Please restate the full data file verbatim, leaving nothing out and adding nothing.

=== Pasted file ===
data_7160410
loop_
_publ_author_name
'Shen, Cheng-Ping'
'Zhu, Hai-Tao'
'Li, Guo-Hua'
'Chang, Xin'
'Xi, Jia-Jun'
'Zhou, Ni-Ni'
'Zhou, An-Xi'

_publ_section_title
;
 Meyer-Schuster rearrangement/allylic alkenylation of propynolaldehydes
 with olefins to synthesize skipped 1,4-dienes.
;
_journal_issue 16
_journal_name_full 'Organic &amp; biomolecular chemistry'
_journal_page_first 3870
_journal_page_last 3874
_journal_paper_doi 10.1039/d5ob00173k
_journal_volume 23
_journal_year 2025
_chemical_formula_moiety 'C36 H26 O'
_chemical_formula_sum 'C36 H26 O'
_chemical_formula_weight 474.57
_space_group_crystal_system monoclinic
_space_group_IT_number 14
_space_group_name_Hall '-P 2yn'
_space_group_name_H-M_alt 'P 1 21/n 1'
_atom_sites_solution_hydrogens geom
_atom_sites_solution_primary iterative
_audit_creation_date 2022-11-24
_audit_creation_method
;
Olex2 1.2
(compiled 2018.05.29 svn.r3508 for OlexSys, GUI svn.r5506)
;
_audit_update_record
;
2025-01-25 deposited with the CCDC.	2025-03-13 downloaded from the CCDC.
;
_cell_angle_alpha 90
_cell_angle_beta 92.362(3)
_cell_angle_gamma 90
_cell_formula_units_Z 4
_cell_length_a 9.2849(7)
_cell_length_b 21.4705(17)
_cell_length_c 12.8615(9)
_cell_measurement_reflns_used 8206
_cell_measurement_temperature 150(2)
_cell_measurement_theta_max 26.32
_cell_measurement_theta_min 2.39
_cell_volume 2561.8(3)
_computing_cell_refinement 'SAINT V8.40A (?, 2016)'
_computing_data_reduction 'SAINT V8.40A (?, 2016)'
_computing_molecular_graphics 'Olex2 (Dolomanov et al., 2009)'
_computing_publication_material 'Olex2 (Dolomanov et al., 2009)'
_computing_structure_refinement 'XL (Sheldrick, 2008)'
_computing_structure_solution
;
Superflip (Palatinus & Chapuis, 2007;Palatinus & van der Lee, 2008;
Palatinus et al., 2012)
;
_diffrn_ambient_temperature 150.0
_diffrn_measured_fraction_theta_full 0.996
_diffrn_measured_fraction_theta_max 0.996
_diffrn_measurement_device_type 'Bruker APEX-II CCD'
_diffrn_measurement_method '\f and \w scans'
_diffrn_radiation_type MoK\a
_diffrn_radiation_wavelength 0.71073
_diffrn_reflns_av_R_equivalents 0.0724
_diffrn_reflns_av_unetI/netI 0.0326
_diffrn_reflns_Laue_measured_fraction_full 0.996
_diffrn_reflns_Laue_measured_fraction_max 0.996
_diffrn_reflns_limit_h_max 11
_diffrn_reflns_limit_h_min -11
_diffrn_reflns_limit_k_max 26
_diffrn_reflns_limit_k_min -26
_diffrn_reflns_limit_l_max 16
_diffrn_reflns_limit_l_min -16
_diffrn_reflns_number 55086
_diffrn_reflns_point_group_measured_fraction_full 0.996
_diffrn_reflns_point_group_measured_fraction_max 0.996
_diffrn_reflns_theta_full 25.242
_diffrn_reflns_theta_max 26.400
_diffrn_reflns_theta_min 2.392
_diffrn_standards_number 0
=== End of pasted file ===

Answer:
data_7160410
loop_
_publ_author_name
'Shen, Cheng-Ping'
'Zhu, Hai-Tao'
'Li, Guo-Hua'
'Chang, Xin'
'Xi, Jia-Jun'
'Zhou, Ni-Ni'
'Zhou, An-Xi'

_publ_section_title
;
 Meyer-Schuster rearrangement/allylic alkenylation of propynolaldehydes
 with olefins to synthesize skipped 1,4-dienes.
;
_journal_issue 16
_journal_name_full 'Organic &amp; biomolecular chemistry'
_journal_page_first 3870
_journal_page_last 3874
_journal_paper_doi 10.1039/d5ob00173k
_journal_volume 23
_journal_year 2025
_chemical_formula_moiety 'C36 H26 O'
_chemical_formula_sum 'C36 H26 O'
_chemical_formula_weight 474.57
_space_group_crystal_system monoclinic
_space_group_IT_number 14
_space_group_name_Hall '-P 2yn'
_space_group_name_H-M_alt 'P 1 21/n 1'
_atom_sites_solution_hydrogens geom
_atom_sites_solution_primary iterative
_audit_creation_date 2022-11-24
_audit_creation_method
;
Olex2 1.2
(compiled 2018.05.29 svn.r3508 for OlexSys, GUI svn.r5506)
;
_audit_update_record
;
2025-01-25 deposited with the CCDC.	2025-03-13 downloaded from the CCDC.
;
_cell_angle_alpha 90
_cell_angle_beta 92.362(3)
_cell_angle_gamma 90
_cell_formula_units_Z 4
_cell_length_a 9.2849(7)
_cell_length_b 21.4705(17)
_cell_length_c 12.8615(9)
_cell_measurement_reflns_used 8206
_cell_measurement_temperature 150(2)
_cell_measurement_theta_max 26.32
_cell_measurement_theta_min 2.39
_cell_volume 2561.8(3)
_computing_cell_refinement 'SAINT V8.40A (?, 2016)'
_computing_data_reduction 'SAINT V8.40A (?, 2016)'
_computing_molecular_graphics 'Olex2 (Dolomanov et al., 2009)'
_computing_publication_material 'Olex2 (Dolomanov et al., 2009)'
_computing_structure_refinement 'XL (Sheldrick, 2008)'
_computing_structure_solution
;
Superflip (Palatinus & Chapuis, 2007;Palatinus & van der Lee, 2008;
Palatinus et al., 2012)
;
_diffrn_ambient_temperature 150.0
_diffrn_measured_fraction_theta_full 0.996
_diffrn_measured_fraction_theta_max 0.996
_diffrn_measurement_device_type 'Bruker APEX-II CCD'
_diffrn_measurement_method '\f and \w scans'
_diffrn_radiation_type MoK\a
_diffrn_radiation_wavelength 0.71073
_diffrn_reflns_av_R_equivalents 0.0724
_diffrn_reflns_av_unetI/netI 0.0326
_diffrn_reflns_Laue_measured_fraction_full 0.996
_diffrn_reflns_Laue_measured_fraction_max 0.996
_diffrn_reflns_limit_h_max 11
_diffrn_reflns_limit_h_min -11
_diffrn_reflns_limit_k_max 26
_diffrn_reflns_limit_k_min -26
_diffrn_reflns_limit_l_max 16
_diffrn_reflns_limit_l_min -16
_diffrn_reflns_number 55086
_diffrn_reflns_point_group_measured_fraction_full 0.996
_diffrn_reflns_point_group_measured_fraction_max 0.996
_diffrn_reflns_theta_full 25.242
_diffrn_reflns_theta_max 26.400
_diffrn_reflns_theta_min 2.392
_diffrn_standards_number 0